Climate Action

This is how much of the Earth's surface humans have modified

Solar panels are seen on the construction site of a large-scale photovoltaic system of Swiss energy provider Axpo at some 2500 metres above sea level on the dam of Lake Muttsee, Switzerland August 19, 2021. Picture taken with a drone, August 19, 2021

Human impact on the Earth’s surface can take a number of different forms. Image: REUTERS/Arnd Wiegmann

Nick Routley
Creative Director & Writer, Visual Capitalist
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  • 14.6% of the world's land area has been modified by humans, according to research.
  • This is equivalent to 18.5 million km², an area greater than Russia.
  • Human impact on the Earth’s surface can take a number of different forms, including cities and towns, to natural systems modification.
  • Egypt, Rotterdam and West Virginia show how different levels and types of modification have affected the land area.
a chart showing human impact on the eart's surfce
14.6% of the world's land area has been modified by humans. Image: Visual Capitalist

With human population on Earth approaching 8 billion (we’ll likely hit that milestone in 2023), our impact on the planet is becoming harder to ignore with each passing year.

Our cities, infrastructure, agriculture, and pollution are all forms of stress we place on the natural world. This map, by David M. Theobald et al., shows just how much of the planet we’ve now modified. The researchers estimate that 14.6% or 18.5 million km² of land area has been modified – an area greater than Russia.

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Defining human impact

Human impact on the Earth’s surface can take a number of different forms, and researchers took a nuanced approach to classifying the “modifications” we’ve made. In the end, 10 main stressors were used to create this map:

Built-Up Areas: All of our cities and towns

Agriculture: Areas devoted to crops and pastures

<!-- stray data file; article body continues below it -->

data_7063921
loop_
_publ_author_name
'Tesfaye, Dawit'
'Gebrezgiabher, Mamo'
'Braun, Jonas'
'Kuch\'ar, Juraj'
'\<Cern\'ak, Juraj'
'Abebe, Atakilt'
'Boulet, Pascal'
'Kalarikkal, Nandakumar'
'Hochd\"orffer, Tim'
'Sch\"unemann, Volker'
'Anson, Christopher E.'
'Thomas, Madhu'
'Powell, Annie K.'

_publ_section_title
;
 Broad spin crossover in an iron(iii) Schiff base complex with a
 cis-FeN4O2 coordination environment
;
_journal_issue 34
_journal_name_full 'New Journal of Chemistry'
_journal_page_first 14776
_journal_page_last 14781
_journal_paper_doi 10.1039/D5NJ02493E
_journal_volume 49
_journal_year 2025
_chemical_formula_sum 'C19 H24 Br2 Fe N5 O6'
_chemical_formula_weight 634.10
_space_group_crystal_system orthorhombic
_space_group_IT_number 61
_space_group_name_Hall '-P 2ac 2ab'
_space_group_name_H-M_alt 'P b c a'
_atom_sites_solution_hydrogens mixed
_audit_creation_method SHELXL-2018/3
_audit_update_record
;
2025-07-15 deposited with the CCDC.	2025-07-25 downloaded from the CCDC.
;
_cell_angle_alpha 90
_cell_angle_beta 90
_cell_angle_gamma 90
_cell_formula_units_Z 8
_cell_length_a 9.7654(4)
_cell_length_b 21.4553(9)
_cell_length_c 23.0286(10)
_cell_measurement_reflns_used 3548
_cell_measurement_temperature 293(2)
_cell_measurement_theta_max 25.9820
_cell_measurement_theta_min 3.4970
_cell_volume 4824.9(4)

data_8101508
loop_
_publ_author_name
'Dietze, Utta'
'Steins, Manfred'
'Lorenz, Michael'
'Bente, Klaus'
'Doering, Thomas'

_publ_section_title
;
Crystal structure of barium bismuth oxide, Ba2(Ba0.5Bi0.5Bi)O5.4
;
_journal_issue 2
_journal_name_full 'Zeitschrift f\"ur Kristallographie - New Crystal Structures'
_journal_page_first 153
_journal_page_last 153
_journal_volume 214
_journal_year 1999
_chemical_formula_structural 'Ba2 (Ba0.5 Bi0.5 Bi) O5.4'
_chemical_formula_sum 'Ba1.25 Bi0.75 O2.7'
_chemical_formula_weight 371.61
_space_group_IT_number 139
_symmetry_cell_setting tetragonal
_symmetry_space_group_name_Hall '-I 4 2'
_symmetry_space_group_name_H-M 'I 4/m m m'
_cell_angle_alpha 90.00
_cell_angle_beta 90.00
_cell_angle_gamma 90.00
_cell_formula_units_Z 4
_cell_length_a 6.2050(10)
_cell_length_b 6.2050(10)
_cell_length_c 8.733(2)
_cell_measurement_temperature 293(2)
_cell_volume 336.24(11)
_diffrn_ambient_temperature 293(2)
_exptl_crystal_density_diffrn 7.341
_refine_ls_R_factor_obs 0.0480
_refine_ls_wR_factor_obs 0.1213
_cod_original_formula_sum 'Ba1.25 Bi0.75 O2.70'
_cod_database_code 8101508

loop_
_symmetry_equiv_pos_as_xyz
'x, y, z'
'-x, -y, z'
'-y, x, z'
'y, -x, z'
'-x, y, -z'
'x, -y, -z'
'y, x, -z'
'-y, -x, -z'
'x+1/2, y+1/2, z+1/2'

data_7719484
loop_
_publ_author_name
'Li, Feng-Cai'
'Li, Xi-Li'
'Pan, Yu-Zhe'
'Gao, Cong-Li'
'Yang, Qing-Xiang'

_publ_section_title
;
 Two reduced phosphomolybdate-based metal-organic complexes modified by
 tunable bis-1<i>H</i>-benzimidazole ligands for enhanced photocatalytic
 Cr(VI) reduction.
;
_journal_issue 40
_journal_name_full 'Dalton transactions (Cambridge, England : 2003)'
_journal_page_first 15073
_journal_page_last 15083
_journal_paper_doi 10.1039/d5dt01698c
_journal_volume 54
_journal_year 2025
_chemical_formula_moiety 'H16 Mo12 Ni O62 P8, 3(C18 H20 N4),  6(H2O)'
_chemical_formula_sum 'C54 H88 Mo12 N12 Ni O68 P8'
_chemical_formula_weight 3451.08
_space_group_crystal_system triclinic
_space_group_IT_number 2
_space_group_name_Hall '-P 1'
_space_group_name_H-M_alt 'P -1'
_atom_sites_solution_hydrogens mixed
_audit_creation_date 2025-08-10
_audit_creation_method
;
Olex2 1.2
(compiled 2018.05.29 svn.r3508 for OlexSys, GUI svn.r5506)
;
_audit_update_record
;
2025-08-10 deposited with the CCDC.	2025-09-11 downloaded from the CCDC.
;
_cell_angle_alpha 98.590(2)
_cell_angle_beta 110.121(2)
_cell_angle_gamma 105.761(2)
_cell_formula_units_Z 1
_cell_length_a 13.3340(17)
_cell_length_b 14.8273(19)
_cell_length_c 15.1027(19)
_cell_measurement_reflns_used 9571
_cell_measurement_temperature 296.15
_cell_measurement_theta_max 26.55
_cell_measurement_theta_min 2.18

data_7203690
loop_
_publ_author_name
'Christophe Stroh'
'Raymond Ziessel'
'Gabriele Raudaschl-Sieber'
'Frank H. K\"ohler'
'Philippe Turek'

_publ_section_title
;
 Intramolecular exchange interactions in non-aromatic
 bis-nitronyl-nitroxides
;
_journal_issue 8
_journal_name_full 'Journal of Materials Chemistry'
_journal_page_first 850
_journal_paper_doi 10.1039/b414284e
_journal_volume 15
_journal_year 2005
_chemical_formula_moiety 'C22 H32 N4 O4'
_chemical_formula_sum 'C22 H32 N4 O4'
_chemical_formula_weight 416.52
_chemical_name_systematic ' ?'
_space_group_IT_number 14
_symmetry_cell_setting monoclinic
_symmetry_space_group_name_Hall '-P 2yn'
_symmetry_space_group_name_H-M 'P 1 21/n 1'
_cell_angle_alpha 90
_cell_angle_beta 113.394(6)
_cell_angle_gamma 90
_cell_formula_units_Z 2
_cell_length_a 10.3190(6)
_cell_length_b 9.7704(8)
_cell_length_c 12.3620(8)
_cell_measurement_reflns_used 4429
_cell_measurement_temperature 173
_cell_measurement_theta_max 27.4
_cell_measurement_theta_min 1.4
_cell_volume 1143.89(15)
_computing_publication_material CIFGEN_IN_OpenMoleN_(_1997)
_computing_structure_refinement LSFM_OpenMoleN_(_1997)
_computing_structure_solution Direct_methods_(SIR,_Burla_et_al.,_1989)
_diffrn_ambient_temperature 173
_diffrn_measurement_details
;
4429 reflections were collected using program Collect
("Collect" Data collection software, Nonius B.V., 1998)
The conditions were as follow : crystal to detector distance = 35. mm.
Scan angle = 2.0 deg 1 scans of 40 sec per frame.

Energy and extractive resources: Primarily locations where oil and gas are extracted

Mines and quarries: Other ground-based natural resource extraction, excluding oil and gas

Power plants: Areas where energy is produced – both renewable and non-renewable

Transportation and service corridors: Primarily roads and railways

Logging: This measures commodity-based forest loss (excludes factors like wildfire and urbanization)

Human intrusion: Typically areas adjacent to population centers and roads that humans access

Natural systems modification: Primarily modifications to water flow, including reservoir creation

Pollution: Phenomenon such as acid rain and fog caused by air pollution

The classification descriptions above are simplified. See the methodology for full descriptions and calculations.

A closer look at human impact on the Earth’s surface

To help better understand the level of impact humans can have on the planet, we’ll take a closer look three regions, and see how the situation on the ground relates to these maps.

Land use contrasts: Egypt

Almost all of Egypt’s population lives along the Nile and its delta, making it an interesting place to examine land use and human impact.

a map showing the human impact on Egypt's landscape
Almost all of Egypt’s population lives along the Nile and its delta. Image: Visual Capitalist

The towns and high intensity agricultural land following the river stand out clearly on the human modification map, while the nearby desert shows much less impact.

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Intensive modification: Netherlands

The Netherlands has some of the heavily modified landscapes on Earth, so the way it looks on this map will come as no surprise.

a map showing the human development of Rotterdam
The Netherlands has some of the heavily modified landscapes on Earth. Image: Visual Capitalist

The area shown above, Rotterdam’s distinctive port and surround area, renders almost entirely in colors at the top of the human modification scale.

Resource extraction: West Virginia

It isn’t just cities and towns that show up clearly on this map, it’s also the areas we extract our raw materials from as well. This mountainous region of West Virginia, in the United States, offers a very clear visual example.

a chat showing the human impact of west virginia
This mountainous region of West Virginia, in the United States, offers a very clear visual example of how we extra metals. Image: Visual Capitalist

The mountaintop removal method of mining—which involves blasting mountains in order to retrieve seams of bituminous coal—is common in this region, and mine sites show up clearly in the map.

You can explore the interactive version of this map yourself to view any area on the globe. What surprises you about these patterns of human impact?

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The views expressed in this article are those of the author alone and not the World Economic Forum.

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